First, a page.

The gray fox and javelina are barely touched up–a little cropping, a little touch of color on the javelina to tone down the background.


“Javelina, not a ham for sure”

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“Mountain Lion, actual closeness”

The cougar was leaning on the fence so I wanted to remove as much of it as possible. To do that an emphasize the eyes, I did the HDR setting along with heavy contrast/drama and then added sepia over the top of that. There’s actually a hard line of chain link in both lower corners but the healing filter on Snapseed removed most of that.

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“Jaguar hybrid, canines removed”

Northrup says, “if you don’t have the eyes you don’t have the shot.” But I think this one turned out pretty cool anyway. I hit the whites and blacks to be whiter and blacker and added a strong vignetting mask to go along with the round shape of his head. This also reduced the chain link in the background.

Portraits (of people)

I typically take portraits of gardens, not just in garden, of gardens. So doing a traditional portrait of people is a stretch for me, but it was the assignment. I think what I don’t like about shooting portraits is that most people think they look bad in pictures (I’m one of those, so I sympathize). The think of the final product so much that they are not relaxed and perhaps that adds to the tension and rigidity to the face. The trick is getting the subject to relax. On these particular assignments I worked with flash, which is also outside my comfort zone–I typically work with only natural light. After reading Northrup’s book, I decided to give it a try again.

Environmental Portrait (2.3.4) … the flash created a shadow that I didn’t like along the top lighting  and hat combo–I could not get these healed in post. I added a bit of color to repair the damage from the florescent lights and reduced some of the background distractions by cropping in a little–the background is the placement so it’s important to have some.


“Animal Care Daily: Environmental Portrait”

And the portrait of two or more subjects indoors (2.3.5)… the important point here was to get two people who didn’t like getting their pictures taken to look natural. Again, having to use the flash to add light reduced my ability to shoot fast. To accentuate the casualness of the portrait, I added a heavy vintaged look with grain, sepia tone, and some wash out.

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“Animal Care Daily: Casual Portrait”

Facing the Sun

It was afternoon, not quite the golden hour. A washed out sky that I would have to get rid of, a sun that, from its slow long tilt into evening was still high and illuminating all the pleats of the saguaros rather than giving them dramatic patterns. This flower faced that sun head on to welcome the bees. I tried other more dramatic angles but they didn’t work. It was the flower’s face front lit that screamed for attention. Front light hits the face, eliminating shadows. Think of what the bee sees. This is her dream.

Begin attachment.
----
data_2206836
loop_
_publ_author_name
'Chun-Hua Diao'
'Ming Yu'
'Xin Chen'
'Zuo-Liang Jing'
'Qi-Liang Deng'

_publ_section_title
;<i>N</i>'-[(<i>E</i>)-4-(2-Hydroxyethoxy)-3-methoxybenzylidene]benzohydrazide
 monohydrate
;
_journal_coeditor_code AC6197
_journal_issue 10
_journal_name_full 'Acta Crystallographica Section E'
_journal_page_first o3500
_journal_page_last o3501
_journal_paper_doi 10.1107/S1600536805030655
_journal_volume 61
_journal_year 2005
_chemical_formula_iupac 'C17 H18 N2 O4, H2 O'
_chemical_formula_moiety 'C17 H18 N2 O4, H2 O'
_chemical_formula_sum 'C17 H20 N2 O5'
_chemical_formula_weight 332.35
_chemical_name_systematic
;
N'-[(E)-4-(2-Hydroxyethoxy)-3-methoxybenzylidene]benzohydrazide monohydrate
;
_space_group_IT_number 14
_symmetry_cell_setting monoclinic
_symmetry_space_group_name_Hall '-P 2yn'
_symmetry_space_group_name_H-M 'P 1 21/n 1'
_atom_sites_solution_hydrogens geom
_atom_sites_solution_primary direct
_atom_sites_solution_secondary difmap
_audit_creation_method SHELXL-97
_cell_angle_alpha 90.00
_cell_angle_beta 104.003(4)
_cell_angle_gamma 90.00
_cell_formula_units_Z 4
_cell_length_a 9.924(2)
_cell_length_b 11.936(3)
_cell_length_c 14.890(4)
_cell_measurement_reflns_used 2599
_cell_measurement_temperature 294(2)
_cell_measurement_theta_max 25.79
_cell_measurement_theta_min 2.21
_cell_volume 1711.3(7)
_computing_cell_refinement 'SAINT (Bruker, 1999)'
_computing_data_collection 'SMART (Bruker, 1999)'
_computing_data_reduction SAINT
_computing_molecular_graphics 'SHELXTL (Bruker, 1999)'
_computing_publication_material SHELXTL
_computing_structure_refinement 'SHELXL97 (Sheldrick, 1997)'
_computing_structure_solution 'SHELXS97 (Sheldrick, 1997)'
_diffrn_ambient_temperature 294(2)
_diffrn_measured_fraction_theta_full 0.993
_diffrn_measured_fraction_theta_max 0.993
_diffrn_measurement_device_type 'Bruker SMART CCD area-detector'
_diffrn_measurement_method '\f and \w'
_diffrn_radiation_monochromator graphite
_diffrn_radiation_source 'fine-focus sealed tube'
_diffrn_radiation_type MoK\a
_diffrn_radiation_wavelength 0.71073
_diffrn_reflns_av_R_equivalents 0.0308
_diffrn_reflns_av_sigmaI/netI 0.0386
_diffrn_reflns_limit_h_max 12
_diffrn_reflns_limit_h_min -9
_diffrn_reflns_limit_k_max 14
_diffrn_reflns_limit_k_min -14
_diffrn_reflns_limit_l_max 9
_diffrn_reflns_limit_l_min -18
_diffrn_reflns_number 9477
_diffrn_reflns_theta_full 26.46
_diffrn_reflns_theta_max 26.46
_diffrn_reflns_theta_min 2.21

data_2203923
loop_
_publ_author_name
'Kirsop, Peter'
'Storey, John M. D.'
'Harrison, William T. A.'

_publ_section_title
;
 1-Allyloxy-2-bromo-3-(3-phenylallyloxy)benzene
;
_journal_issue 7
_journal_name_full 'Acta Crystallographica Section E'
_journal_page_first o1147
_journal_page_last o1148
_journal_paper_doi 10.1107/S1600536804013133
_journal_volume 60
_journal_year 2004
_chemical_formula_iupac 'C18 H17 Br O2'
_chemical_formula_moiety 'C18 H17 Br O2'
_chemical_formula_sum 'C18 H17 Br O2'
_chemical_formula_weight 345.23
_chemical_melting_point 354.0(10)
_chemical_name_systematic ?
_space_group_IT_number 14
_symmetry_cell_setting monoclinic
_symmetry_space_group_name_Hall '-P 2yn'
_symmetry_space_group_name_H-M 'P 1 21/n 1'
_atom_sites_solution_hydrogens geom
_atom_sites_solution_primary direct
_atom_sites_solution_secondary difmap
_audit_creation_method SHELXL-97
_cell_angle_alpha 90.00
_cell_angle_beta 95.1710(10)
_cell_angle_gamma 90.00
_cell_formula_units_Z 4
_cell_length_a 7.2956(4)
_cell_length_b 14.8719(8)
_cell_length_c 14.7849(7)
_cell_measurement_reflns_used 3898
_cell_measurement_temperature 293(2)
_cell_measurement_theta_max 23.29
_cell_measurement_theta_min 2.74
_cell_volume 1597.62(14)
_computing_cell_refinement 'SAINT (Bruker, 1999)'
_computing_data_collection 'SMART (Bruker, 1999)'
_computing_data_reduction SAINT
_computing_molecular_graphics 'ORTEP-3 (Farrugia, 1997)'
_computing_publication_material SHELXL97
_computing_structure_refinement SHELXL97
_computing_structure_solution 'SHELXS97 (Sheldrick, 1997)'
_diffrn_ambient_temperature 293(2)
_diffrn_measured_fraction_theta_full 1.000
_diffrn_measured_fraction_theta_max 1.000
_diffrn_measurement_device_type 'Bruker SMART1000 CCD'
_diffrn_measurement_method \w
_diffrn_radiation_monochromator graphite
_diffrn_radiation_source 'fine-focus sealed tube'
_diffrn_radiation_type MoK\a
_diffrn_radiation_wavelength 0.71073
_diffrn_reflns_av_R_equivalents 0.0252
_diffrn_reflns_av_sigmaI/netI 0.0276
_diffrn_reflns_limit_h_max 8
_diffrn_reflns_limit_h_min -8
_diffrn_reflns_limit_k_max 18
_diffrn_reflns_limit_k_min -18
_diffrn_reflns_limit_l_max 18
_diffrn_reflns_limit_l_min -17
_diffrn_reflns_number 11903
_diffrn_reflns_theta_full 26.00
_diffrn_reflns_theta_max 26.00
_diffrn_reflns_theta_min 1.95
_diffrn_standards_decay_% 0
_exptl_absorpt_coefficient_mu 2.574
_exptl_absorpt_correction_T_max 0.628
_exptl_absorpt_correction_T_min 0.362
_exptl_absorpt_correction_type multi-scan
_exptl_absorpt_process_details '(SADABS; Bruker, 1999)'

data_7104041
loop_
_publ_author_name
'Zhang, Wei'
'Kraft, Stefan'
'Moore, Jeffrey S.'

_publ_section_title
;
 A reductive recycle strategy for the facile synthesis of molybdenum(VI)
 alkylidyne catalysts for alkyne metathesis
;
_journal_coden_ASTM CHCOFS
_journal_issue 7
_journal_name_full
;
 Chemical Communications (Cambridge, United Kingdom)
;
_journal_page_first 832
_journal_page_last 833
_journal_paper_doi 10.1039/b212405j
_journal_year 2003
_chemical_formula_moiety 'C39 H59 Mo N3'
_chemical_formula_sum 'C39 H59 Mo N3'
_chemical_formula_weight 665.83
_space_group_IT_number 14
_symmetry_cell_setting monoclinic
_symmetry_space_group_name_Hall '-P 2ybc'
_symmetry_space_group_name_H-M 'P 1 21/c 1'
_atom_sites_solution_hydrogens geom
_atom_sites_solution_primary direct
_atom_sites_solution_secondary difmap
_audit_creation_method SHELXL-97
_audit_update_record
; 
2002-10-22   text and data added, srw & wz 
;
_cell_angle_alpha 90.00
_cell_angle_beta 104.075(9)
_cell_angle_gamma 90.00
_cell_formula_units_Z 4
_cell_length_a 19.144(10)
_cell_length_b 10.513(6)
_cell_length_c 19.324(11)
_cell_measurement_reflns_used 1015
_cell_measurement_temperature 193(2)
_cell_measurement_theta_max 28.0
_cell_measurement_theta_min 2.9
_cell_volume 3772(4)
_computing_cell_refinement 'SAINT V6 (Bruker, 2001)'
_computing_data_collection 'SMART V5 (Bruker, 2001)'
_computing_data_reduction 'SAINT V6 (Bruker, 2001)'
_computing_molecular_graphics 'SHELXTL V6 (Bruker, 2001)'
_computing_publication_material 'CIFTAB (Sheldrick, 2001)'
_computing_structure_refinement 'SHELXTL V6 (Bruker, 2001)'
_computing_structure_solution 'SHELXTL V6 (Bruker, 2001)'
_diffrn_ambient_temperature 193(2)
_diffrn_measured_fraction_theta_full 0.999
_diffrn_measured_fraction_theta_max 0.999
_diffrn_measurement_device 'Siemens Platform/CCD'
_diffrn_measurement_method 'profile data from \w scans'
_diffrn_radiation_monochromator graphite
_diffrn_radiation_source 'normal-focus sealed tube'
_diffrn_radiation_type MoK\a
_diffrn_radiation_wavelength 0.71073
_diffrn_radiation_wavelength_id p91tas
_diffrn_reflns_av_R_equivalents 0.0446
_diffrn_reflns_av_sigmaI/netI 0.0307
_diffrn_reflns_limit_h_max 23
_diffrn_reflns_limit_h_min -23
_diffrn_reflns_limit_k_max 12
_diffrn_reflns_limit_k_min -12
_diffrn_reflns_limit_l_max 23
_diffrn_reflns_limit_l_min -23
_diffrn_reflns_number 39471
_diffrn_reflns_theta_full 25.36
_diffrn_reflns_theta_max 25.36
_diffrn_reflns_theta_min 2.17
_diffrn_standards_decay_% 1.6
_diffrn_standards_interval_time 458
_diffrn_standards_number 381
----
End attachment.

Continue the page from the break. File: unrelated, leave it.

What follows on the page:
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“Facing the Sun”

Photo #2: 1-what editing was done?, 2-how did your photo meet the assignment?, and 3-what was the value of this assignment to you?

Editing consisted of getting rid of that washed out sky. But I wanted enough depth of field to know it was saguaro. I put the whites whiter, added some vibrancy, dropped the exposure down a little to bring out the different petals. Added a vignette to focus on the face. Though front lighting is often most associated with direct light, it is also associated with pointing the light at the face–the face of the flower was a perfect plane to that light–not quite top light, not quite side.

My photos of plants are not just pretty and they are not just for science. It is the connection where those two meet. This was the value of this assignment–knowing how the light affects the image, sure–the light perfectly illuminated that flower. But it is more than that. Of all the saguaro flowers I have tried to photograph (and I’ve got lots over the years), this one most exemplifies the story about saguaro flowers making the most of that sunlight. They have only one day to do it. Make it count.


That magical time zone as the sun dips into the horizon but before it actually sinks from view. The sun filters through the quartz dust specks painting the light with gold then pink then purple. As the light creeps down the Four Peaks and the McDowells there are windows of this magic only slightly capture-able before civil twilight.

We don’t hear much of dawn. Phoenix in the summer is a crepuscular city–activity begins before sunrise, slows with high noon, creeps back out again at dusk. But the dawn light can be just as magical, should we take the time from our rat race to be entranced by it.

It may take a bit to slow us down. Large white flowers just hitting their magnificence, for example. Once the sun is above Granite Mountain, the deal is off. Wait, and you lose gold.

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Photo #3: 1-what editing was done?, 2-how did your photo meet the assignment?, and 3-what was the value of this assignment to you?

Cropping, first and foremost. Got rid of the fence line and most of the cactus itself to reduce distractions. I added warmth and saturation, added white to the petals. Looked great on my laptop and now on desktop it looks too golden. I also put bit of luminescence into it to accentuate that the golden light is coming from the back and side. This is what was different for me and value of the assignment. Rarely can I shoot at dawn–that’s my to go time, no time for dilly dallying with flowers. And back/side lighting is really tricky–I prefer going all back to do silhouette or all side for front lighting. I typically don’t do a mix, so that made it interesting for sure.